Bad Publicity, by Brian C. Baer, is a modern twist on the hardboiled noir detective story. The book centers on Jackson Hardy, a grizzled alcoholic unraveling a mystery who contends with his fair share of femme fatales and massive thugs. It all sounds very Dashiell Hammett except for the particulars.
Jackson Hardy isn’t a P.I.—he’s a tabloid reporter, and he’s not a very good one on his own.* One of the femme fatales is a ghost named Madame Blue who feeds him his sordid tidbits about movie stars. It’s these clever subversions that make Bad Publicity worth reading. Where noir literature was always a wry satire of its times—a reflection of the lose-lose nihilism of post-Depression American life—Baer’s writing sends up today’s empty fishbowl fascination with celebrity culture. To this end, making Hardy a tabloid reporter is a brilliant update of the genre.
The book follows Jackson Hardy as his use of Madame Blue (by way of an unplugged fax machine) lands him a string of high profile tabloid stories. But with those stories come ruined careers and retaliation from the movie stars he writes about. As Jackson digs deeper with Madame Blue’s help, things get stranger, questions about these celebrities pile up, and the plot twists and turns.
The structural criticisms that can be leveled against Bad Publicity are largely the same ones that can be leveled against noir fiction in general: the women characters lack dimension, and its cast is as White as fresh-fallen arctic snow. In updating the conventions of the genre, Baer could have included some diversity to his cast. Regarding the female characters, a case could be made that Jackson is, for much of the book, a drunk and emotional mess, and therefore an unreliable narrator in terms of what these women are actually like. No such excuse can be made for the lack of characters of color, though.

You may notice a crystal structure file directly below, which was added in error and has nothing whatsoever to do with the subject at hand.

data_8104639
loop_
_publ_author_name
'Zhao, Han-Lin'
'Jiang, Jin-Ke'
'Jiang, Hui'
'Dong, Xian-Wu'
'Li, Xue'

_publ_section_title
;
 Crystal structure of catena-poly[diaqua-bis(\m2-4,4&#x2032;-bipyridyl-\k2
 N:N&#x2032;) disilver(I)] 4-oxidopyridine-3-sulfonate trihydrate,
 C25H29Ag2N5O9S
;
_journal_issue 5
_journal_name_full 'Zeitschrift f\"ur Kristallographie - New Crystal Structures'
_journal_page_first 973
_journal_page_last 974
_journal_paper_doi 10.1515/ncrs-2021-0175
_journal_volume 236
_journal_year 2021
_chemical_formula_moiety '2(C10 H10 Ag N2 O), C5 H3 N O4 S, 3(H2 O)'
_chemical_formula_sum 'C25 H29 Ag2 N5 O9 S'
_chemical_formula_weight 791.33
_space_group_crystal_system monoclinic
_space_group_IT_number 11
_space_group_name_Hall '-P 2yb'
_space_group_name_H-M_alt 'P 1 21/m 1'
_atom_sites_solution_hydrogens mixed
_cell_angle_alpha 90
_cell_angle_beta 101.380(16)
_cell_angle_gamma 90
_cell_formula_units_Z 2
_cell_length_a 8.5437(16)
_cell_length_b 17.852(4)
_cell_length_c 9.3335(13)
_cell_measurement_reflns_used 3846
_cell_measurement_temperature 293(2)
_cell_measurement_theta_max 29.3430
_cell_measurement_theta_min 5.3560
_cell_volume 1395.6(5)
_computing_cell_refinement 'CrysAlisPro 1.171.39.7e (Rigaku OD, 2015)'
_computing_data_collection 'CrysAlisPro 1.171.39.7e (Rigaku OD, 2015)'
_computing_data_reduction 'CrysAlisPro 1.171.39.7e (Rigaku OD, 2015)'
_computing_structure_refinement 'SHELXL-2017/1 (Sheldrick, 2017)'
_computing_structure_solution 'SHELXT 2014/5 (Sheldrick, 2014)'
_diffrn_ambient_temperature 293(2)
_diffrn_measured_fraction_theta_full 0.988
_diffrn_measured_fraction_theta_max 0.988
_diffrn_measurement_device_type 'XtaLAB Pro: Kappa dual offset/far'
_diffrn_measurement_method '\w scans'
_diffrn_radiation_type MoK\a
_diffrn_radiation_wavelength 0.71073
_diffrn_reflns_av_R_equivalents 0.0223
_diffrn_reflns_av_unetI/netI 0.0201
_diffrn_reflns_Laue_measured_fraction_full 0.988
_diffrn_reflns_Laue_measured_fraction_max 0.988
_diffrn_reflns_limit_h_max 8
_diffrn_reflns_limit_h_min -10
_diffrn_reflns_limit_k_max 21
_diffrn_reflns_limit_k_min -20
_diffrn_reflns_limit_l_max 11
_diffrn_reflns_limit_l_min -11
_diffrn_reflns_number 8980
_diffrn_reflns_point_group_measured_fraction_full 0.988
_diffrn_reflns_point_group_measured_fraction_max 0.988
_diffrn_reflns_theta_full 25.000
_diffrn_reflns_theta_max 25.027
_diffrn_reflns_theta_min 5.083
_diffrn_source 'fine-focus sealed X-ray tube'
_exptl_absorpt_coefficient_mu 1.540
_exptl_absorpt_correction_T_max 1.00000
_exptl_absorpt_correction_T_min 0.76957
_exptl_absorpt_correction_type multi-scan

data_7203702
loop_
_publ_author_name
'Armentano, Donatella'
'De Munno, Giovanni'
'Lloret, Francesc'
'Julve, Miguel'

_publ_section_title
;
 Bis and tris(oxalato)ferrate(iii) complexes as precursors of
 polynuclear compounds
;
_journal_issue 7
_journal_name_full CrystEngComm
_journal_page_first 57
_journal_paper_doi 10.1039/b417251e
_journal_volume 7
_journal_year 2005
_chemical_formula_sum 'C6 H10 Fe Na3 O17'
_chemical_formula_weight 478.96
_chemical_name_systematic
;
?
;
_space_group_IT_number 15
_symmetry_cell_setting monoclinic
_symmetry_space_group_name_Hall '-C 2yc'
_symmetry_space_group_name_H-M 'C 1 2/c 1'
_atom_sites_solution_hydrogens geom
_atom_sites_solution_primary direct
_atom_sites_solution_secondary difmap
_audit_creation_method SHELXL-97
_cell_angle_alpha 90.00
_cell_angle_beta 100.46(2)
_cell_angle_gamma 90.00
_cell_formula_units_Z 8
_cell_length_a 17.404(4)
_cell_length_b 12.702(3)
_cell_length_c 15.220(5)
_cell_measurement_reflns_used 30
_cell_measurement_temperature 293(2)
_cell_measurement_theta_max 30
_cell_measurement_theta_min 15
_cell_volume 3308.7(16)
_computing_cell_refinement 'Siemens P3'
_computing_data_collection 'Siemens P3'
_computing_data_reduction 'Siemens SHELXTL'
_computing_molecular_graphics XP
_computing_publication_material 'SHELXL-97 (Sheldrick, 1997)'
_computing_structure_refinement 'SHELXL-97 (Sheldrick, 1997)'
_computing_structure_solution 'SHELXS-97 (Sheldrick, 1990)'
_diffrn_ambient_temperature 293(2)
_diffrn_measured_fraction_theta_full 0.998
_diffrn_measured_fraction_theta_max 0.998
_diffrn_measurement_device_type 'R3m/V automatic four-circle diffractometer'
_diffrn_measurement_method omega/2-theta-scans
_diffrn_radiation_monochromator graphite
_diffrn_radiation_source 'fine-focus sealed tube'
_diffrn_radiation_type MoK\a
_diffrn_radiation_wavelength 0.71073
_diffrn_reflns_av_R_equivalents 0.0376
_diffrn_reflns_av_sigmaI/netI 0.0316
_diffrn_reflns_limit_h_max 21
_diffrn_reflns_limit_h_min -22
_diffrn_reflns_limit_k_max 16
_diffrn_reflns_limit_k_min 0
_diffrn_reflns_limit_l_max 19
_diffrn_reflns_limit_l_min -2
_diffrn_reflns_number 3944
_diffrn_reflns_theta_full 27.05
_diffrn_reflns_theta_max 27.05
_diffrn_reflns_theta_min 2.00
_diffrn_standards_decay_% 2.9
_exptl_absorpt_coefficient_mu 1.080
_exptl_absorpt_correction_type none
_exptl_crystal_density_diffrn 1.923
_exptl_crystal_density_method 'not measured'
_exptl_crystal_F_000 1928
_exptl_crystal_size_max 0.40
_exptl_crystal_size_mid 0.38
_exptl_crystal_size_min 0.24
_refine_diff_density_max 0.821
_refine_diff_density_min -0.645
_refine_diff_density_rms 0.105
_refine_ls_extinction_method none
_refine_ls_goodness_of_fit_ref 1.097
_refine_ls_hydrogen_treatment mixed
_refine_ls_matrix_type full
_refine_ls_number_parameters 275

That said, the characters we get are well-drawn enough that they held my interest. I was particularly impressed by Jackson’s evolving relationship to Madame Blue, who grows stronger and more corporeal over the course of the book. Also of interest was Fitzgerald, presented as Jackson’s one stable friend over the course of the book.** And, last but certainly not least, a brief interlude where we meet Jackson’s estranged ex-wife proved extremely enlightening. Layla was a fascinating creature who deserved her own book, in my opinion, and enriched this one.
If you’re looking for a well-paced paranormal thriller with roots in hardboiled detective fiction, Bad Publicity will scratch that itch.
*At least not when he’s drunk, which is usually the case. When he dries out, he proves he can do the legwork without Madame Blue’s help.
**Sadly, this never panned out, but I shipped it.